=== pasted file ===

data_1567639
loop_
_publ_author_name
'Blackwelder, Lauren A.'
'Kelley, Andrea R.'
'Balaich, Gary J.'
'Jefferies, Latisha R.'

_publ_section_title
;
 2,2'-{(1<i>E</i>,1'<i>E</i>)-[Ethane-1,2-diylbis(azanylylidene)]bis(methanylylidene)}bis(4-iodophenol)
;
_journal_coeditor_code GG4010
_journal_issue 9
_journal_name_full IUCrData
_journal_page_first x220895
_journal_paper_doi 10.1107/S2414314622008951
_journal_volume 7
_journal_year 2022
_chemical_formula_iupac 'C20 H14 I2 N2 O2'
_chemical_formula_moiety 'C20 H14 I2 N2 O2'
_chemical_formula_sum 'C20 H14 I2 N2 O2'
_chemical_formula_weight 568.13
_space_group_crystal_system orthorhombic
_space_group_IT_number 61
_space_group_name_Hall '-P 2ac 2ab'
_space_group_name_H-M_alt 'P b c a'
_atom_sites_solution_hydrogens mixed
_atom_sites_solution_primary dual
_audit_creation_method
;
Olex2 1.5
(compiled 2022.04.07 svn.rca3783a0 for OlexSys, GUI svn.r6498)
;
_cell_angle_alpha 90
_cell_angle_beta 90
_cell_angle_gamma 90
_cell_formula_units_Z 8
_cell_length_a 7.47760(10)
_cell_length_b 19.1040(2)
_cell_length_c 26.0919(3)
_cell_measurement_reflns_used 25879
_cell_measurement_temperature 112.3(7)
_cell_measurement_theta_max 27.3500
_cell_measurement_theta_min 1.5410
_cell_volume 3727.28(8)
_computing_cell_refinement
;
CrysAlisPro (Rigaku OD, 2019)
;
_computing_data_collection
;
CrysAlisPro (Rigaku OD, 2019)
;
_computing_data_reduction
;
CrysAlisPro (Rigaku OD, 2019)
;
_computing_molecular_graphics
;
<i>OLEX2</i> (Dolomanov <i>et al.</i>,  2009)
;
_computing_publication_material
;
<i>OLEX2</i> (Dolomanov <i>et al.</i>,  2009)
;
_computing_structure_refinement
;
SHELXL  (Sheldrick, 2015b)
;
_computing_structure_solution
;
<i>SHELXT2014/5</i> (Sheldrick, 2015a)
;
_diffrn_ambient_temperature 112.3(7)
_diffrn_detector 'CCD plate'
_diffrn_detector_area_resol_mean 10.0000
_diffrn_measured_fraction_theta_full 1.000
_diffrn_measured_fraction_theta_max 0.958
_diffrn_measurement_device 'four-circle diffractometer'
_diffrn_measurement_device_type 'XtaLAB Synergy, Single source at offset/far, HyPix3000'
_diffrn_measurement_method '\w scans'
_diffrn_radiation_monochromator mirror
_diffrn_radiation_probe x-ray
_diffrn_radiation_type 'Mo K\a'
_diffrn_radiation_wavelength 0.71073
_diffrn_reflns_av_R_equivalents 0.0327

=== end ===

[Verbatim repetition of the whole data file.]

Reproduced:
data_1567639
loop_
_publ_author_name
'Blackwelder, Lauren A.'
'Kelley, Andrea R.'
'Balaich, Gary J.'
'Jefferies, Latisha R.'

_publ_section_title
;
 2,2'-{(1<i>E</i>,1'<i>E</i>)-[Ethane-1,2-diylbis(azanylylidene)]bis(methanylylidene)}bis(4-iodophenol)
;
_journal_coeditor_code GG4010
_journal_issue 9
_journal_name_full IUCrData
_journal_page_first x220895
_journal_paper_doi 10.1107/S2414314622008951
_journal_volume 7
_journal_year 2022
_chemical_formula_iupac 'C20 H14 I2 N2 O2'
_chemical_formula_moiety 'C20 H14 I2 N2 O2'
_chemical_formula_sum 'C20 H14 I2 N2 O2'
_chemical_formula_weight 568.13
_space_group_crystal_system orthorhombic
_space_group_IT_number 61
_space_group_name_Hall '-P 2ac 2ab'
_space_group_name_H-M_alt 'P b c a'
_atom_sites_solution_hydrogens mixed
_atom_sites_solution_primary dual
_audit_creation_method
;
Olex2 1.5
(compiled 2022.04.07 svn.rca3783a0 for OlexSys, GUI svn.r6498)
;
_cell_angle_alpha 90
_cell_angle_beta 90
_cell_angle_gamma 90
_cell_formula_units_Z 8
_cell_length_a 7.47760(10)
_cell_length_b 19.1040(2)
_cell_length_c 26.0919(3)
_cell_measurement_reflns_used 25879
_cell_measurement_temperature 112.3(7)
_cell_measurement_theta_max 27.3500
_cell_measurement_theta_min 1.5410
_cell_volume 3727.28(8)
_computing_cell_refinement
;
CrysAlisPro (Rigaku OD, 2019)
;
_computing_data_collection
;
CrysAlisPro (Rigaku OD, 2019)
;
_computing_data_reduction
;
CrysAlisPro (Rigaku OD, 2019)
;
_computing_molecular_graphics
;
<i>OLEX2</i> (Dolomanov <i>et al.</i>,  2009)
;
_computing_publication_material
;
<i>OLEX2</i> (Dolomanov <i>et al.</i>,  2009)
;
_computing_structure_refinement
;
SHELXL  (Sheldrick, 2015b)
;
_computing_structure_solution
;
<i>SHELXT2014/5</i> (Sheldrick, 2015a)
;
_diffrn_ambient_temperature 112.3(7)
_diffrn_detector 'CCD plate'
_diffrn_detector_area_resol_mean 10.0000
_diffrn_measured_fraction_theta_full 1.000
_diffrn_measured_fraction_theta_max 0.958
_diffrn_measurement_device 'four-circle diffractometer'
_diffrn_measurement_device_type 'XtaLAB Synergy, Single source at offset/far, HyPix3000'
_diffrn_measurement_method '\w scans'
_diffrn_radiation_monochromator mirror
_diffrn_radiation_probe x-ray
_diffrn_radiation_type 'Mo K\a'
_diffrn_radiation_wavelength 0.71073
_diffrn_reflns_av_R_equivalents 0.0327